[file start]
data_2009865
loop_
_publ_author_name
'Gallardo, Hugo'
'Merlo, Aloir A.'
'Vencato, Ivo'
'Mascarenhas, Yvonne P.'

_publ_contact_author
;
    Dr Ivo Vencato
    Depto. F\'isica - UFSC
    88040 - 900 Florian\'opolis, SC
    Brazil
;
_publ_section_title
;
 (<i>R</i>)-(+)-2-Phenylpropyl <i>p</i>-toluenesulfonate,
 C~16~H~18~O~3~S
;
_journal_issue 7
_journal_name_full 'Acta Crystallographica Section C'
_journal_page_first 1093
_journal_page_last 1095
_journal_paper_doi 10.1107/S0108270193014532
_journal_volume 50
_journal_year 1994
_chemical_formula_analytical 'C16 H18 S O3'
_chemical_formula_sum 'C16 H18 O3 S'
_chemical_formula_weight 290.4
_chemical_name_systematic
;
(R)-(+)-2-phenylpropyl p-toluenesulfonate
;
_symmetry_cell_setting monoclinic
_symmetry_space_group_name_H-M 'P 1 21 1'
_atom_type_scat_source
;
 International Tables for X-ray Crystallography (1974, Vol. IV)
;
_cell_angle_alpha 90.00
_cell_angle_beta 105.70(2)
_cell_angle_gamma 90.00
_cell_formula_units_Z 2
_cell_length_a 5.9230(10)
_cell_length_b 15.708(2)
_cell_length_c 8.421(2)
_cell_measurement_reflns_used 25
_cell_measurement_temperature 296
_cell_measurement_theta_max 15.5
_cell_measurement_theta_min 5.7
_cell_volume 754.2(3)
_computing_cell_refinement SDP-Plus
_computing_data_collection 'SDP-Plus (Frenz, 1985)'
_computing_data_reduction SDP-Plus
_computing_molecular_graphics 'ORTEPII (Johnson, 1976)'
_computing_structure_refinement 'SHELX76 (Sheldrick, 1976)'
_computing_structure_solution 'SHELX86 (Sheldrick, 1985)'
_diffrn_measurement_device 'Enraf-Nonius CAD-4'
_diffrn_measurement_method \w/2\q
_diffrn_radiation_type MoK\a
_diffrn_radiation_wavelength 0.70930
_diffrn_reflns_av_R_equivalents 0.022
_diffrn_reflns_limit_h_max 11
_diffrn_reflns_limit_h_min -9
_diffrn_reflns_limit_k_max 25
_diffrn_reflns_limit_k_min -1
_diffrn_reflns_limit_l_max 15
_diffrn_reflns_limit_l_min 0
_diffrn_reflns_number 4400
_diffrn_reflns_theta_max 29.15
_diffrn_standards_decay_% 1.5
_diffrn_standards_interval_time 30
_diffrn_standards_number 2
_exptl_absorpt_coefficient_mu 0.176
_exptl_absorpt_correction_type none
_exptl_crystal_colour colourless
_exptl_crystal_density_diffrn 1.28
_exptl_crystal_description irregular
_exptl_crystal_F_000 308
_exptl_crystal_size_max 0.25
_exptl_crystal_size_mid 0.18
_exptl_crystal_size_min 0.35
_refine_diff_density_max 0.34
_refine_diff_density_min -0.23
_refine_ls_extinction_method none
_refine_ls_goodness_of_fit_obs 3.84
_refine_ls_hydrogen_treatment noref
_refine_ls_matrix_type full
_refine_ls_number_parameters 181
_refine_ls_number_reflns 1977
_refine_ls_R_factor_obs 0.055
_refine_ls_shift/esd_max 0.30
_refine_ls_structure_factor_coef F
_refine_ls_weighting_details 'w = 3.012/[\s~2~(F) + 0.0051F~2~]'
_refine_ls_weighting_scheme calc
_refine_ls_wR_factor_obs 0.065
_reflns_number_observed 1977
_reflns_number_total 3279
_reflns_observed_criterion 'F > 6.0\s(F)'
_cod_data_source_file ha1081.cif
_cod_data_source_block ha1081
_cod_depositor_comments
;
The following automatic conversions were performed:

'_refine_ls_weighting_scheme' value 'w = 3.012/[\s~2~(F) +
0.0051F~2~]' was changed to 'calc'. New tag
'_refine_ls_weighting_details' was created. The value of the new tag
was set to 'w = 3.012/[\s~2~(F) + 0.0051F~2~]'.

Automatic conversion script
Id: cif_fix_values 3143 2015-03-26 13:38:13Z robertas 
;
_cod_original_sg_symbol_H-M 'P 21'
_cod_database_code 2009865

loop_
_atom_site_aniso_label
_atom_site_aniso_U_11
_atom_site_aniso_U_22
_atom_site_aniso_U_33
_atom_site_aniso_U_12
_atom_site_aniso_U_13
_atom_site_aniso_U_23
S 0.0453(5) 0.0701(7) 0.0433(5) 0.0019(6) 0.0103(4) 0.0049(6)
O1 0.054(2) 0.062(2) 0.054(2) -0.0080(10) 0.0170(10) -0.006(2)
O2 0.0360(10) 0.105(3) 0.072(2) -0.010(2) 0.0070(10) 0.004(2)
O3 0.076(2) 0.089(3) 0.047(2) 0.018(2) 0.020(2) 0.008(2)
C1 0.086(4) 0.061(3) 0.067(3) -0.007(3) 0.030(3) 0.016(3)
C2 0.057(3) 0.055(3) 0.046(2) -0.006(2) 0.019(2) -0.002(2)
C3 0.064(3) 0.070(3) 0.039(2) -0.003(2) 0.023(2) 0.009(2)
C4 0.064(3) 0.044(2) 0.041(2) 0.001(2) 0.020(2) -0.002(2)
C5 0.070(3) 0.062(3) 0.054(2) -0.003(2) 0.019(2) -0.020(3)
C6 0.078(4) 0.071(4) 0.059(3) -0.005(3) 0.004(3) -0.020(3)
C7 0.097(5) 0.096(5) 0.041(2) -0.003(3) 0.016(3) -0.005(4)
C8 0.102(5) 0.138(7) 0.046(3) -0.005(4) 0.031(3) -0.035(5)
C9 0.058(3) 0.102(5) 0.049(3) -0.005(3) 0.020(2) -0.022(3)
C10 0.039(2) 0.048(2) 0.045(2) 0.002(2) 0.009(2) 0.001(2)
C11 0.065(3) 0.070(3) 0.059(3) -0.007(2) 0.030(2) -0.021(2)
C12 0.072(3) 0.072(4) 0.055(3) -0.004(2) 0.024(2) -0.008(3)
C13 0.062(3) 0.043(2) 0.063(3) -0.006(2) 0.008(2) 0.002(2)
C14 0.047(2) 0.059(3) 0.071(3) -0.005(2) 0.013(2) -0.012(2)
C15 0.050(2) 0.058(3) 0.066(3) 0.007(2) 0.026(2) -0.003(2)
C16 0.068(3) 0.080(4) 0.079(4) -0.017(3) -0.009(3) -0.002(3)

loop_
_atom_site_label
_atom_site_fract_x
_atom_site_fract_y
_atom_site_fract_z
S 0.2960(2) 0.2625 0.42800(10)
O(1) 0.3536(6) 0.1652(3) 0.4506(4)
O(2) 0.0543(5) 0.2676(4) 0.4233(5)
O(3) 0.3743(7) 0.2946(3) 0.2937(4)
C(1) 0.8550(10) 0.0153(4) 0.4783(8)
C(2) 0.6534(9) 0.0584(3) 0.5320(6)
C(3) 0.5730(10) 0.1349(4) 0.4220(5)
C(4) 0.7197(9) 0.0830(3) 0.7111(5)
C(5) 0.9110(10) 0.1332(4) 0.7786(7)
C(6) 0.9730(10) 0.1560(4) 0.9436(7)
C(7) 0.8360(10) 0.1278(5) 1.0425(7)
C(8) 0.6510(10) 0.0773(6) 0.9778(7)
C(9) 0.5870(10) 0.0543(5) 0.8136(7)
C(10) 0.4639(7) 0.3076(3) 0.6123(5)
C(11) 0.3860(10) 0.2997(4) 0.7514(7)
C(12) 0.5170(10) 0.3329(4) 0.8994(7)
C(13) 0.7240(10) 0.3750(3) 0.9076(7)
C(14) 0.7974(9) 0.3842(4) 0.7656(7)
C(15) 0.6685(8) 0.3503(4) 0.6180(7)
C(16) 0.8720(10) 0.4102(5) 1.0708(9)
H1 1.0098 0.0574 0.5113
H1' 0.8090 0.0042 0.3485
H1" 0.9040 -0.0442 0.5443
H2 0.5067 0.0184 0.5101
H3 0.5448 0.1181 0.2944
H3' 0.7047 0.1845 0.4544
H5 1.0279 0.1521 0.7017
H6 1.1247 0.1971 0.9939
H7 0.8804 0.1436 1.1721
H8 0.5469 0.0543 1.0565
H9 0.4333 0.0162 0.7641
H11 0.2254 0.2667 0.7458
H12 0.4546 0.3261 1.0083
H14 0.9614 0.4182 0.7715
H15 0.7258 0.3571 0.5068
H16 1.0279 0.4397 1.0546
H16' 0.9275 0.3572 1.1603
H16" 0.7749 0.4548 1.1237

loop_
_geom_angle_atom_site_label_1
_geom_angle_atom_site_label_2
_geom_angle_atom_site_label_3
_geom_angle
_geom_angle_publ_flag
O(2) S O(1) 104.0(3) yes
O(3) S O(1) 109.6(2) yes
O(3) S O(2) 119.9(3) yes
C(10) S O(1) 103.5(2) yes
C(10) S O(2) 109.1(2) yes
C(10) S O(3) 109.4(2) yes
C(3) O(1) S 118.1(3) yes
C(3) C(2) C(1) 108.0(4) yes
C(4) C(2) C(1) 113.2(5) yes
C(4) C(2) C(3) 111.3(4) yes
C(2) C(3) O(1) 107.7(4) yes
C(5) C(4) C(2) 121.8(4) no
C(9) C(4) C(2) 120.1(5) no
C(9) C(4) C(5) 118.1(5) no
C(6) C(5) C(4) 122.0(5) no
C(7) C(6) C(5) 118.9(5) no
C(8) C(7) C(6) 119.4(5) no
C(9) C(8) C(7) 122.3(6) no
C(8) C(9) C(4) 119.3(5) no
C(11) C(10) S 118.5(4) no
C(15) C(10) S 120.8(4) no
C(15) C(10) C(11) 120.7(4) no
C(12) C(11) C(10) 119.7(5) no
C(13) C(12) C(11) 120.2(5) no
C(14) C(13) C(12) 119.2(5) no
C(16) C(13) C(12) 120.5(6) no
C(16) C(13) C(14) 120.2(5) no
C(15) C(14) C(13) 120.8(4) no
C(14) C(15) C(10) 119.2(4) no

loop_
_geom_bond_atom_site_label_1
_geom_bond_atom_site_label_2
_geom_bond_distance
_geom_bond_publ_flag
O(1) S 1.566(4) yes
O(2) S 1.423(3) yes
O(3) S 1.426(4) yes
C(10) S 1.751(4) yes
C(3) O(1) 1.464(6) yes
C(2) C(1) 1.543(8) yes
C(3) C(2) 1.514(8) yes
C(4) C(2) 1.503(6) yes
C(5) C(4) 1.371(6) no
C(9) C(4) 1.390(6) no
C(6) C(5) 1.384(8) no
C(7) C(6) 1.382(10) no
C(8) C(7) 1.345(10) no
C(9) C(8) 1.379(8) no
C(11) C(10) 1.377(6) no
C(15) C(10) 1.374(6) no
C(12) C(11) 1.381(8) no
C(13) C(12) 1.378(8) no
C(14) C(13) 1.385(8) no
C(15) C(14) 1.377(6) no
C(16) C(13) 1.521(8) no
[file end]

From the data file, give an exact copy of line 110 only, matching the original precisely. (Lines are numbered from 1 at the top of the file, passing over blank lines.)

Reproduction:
Id: cif_fix_values 3143 2015-03-26 13:38:13Z robertas 